As the vaccine rollout shifts into top gear, its effect is starting to show in figures in Tokyo, with the coronavirus infection rate plunging for front-line workers and older people — the demographics inoculated first.
Among the 560,000 doctors, nurses and medical staff in the capital, the number infected at hospitals was 46 in May, down from 526 in January, a Tokyo Metropolitan Government official said. New COVID-19 cases among medical staff accounted for 0.2% of the total in May, down from 1.3% in January.
Medical workers’ falling share of infections clearly reflects the progress in vaccinations, said Dr. Tetsuo Nakayama, a project professor at Kitasato Institute for Life Sciences and director of the Japanese Society of Clinical Virology.
New infections among the front-line health care workers are likely to fall further, as the latest figures show that the proportion of medical workers in Tokyo who have completed a two-dose vaccine regimen rose to about 75% this week, up from about 55% at the end of May.
About 4.7 million health care workers nationwide have been given top priority for vaccinations since the rollout of Pfizer Inc.’s shot began on Feb. 17.
“Thanks to a rising vaccination rate among the health care workers, cluster infections at hospitals also seem to have declined,” Nakayama said.
Inoculations have exceeded Prime Minister Yoshihide Suga’s goal of 1 million doses a day on four days this month, government data showed Thursday, and the benefits have also been reflected in slowing infections among older people, for whom vaccinations began in mid-April, in line with their status as the second priority group.
Just under 52% of the 3.11 million people age 65 and above in Tokyo had received their first shot by Wednesday, while 18% had received their second dose, according to government data. As the number of older people who had received the shots increased, the share of new infections among people age 65 and above declined to 6.3% of overall cases in the week through Monday, a sharp decline from the 21.9% seen in the week through March 29.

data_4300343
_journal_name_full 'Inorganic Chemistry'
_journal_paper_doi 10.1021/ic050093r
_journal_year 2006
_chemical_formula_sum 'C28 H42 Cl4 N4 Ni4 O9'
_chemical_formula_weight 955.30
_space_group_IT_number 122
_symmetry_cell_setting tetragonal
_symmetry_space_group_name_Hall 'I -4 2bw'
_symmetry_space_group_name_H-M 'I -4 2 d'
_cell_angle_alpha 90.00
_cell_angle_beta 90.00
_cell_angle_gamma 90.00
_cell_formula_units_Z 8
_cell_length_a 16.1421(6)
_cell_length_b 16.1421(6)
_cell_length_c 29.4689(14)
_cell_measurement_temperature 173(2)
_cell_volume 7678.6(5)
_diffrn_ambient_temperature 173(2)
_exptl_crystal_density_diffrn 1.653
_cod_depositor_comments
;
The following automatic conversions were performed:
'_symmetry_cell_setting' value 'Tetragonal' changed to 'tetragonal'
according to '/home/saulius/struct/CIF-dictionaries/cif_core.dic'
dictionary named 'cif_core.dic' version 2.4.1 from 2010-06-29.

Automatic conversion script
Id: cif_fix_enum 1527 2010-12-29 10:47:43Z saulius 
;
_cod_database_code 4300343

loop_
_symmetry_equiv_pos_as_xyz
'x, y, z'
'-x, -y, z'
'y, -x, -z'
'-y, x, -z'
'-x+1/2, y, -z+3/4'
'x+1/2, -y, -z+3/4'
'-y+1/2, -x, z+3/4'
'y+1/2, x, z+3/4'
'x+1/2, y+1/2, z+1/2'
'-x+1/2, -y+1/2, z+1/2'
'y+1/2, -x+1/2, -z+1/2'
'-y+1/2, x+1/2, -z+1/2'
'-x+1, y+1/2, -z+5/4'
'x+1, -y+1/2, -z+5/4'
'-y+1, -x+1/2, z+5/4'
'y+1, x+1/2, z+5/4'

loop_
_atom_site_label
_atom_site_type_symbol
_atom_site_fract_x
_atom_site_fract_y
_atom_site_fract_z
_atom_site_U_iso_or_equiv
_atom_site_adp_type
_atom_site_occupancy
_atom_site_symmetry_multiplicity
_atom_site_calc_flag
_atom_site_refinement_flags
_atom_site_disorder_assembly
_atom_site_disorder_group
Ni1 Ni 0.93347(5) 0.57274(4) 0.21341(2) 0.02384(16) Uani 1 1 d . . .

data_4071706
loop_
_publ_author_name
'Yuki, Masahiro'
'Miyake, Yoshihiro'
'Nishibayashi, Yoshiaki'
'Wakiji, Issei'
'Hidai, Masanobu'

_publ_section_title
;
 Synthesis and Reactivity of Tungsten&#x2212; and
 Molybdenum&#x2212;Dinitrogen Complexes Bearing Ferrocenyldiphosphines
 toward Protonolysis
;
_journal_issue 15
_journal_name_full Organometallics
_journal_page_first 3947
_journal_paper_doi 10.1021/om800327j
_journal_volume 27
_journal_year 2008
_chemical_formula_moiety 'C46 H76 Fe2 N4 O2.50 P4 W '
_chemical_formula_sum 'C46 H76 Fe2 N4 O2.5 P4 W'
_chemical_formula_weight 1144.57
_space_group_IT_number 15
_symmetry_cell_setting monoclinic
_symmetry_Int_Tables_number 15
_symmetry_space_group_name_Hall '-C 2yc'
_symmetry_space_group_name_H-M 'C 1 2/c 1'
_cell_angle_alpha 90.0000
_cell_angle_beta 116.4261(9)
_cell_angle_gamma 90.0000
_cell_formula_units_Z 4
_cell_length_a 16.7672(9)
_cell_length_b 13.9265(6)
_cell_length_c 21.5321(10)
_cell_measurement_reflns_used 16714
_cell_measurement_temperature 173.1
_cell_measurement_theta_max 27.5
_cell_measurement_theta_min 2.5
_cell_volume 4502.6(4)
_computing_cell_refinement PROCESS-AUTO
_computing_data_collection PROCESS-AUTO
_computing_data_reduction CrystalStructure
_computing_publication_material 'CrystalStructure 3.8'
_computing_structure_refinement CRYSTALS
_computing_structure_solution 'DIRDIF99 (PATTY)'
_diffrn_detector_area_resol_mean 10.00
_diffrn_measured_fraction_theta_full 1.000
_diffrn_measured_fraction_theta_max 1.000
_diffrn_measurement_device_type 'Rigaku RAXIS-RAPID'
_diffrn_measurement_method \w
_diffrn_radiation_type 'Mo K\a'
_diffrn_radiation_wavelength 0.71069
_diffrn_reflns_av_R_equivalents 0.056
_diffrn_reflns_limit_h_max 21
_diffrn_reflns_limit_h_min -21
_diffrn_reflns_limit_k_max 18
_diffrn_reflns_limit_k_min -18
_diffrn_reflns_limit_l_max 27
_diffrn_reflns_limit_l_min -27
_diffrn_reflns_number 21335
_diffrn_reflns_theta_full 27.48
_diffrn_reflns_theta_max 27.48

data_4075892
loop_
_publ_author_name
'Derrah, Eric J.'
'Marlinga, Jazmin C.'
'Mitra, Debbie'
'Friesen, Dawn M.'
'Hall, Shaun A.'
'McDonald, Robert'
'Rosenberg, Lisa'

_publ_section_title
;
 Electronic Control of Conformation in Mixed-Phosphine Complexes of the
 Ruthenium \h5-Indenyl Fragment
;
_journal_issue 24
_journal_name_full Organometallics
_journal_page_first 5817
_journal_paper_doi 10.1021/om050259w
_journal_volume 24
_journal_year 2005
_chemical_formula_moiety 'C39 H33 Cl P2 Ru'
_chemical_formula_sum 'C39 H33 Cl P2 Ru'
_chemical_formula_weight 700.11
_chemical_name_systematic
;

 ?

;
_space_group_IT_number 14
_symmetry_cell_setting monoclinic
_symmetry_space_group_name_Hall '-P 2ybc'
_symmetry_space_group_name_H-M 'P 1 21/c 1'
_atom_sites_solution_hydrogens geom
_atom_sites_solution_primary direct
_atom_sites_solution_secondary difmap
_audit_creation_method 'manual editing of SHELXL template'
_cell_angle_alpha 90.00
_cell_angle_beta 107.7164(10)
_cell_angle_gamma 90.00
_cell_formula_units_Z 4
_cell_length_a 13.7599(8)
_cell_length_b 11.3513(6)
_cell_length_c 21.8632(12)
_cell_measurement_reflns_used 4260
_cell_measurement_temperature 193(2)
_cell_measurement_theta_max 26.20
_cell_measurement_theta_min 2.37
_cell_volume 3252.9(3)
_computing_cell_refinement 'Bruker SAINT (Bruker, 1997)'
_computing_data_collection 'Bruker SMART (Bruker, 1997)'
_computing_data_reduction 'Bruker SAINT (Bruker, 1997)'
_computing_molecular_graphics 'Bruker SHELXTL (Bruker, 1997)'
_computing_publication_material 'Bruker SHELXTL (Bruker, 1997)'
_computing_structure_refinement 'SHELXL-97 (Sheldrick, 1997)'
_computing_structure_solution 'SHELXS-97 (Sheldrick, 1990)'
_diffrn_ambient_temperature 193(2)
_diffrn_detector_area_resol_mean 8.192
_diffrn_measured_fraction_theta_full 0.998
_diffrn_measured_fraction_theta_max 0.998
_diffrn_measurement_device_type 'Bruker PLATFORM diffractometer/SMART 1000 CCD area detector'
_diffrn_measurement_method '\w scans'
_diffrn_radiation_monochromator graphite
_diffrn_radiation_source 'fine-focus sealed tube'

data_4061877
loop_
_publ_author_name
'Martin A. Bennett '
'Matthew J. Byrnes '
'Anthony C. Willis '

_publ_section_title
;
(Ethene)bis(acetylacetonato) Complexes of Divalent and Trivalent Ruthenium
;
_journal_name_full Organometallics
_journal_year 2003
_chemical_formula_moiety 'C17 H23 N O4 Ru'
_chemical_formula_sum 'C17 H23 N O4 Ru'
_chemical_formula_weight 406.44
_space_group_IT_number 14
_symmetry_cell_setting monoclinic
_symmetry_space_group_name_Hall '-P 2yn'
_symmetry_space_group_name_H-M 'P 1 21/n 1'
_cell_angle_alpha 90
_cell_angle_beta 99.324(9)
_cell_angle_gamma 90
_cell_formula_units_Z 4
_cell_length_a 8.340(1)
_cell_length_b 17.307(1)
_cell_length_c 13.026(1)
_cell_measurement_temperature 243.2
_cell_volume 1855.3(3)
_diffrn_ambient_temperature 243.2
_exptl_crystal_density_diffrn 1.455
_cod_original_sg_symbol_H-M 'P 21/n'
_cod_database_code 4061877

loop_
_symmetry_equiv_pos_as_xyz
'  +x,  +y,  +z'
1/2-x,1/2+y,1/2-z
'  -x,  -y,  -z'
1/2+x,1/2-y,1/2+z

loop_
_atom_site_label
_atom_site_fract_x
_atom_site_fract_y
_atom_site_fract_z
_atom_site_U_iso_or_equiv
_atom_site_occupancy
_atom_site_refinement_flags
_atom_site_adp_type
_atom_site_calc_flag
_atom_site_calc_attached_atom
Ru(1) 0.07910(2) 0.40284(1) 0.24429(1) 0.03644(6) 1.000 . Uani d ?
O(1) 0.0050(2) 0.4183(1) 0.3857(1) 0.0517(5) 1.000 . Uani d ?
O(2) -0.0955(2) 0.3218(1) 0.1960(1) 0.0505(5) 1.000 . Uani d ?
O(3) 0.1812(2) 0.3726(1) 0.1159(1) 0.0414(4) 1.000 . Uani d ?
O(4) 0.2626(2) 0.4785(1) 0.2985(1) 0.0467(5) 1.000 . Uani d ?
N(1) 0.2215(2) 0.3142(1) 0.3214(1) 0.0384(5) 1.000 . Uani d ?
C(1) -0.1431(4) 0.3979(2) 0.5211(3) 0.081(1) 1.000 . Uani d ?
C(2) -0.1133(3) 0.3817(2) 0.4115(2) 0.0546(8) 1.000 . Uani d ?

Concerns about new variants, which are said to be more contagious and cause more serious cases, are real, with the alpha variant first discovered in the U.K. making up about 80％ of all cases nationwide, the National Institute of Infectious Diseases said last week. It added that the supercontagious delta variant, first identified in India, was also gaining momentum in Japan.
The Tokyo Metropolitan Government identified a record 21 daily cases of the delta variant on Tuesday, raising the total confirmed cases of the variant, which is spreading fast overseas, to 111.
The government aims to finish the two-dose regimen for all older people wishing to be vaccinated by the end of July, which is expected to further curb infections among them. While vaccines are credited with bringing about the slowdown in new infections among older people and health care workers, experts are raising concerns about a possible rebound in new cases among younger generations.
Recently, the majority of people who visit hospitals due to possible coronavirus infections are people in their 20s, 30s and 40s, while it’s becoming rare to see people in the 60s and above, Nakayama said.
The rate of new infections for Tokyo residents in their 20s, 30s and 40s in the week through Monday was 67.5%, up from 52.4% in the week through March 29, according to the Tokyo Metropolitan Government.
With the infection rate for younger people on the rise, vaccinations for those demographics will be the key going forward.
But with false rumors swirling on social media about vaccines, concerns remain that younger people may be more hesitant about getting inoculated.
One of the rumors is that the genetic material used in vaccines developed by Pfizer and Moderna Inc., called messenger RNA, alters DNA. But mRNA does not enter the nucleus of the cell, where DNA is kept, and it breaks down after the mRNA gives the instructions to make a spike protein found on the surface of the coronavirus, which the immune system recognizes and then makes antibodies against.
“The benefits of vaccination far outweigh the risks for people age 20 and over, as the approved vaccines are highly effective,” Nakayama said.
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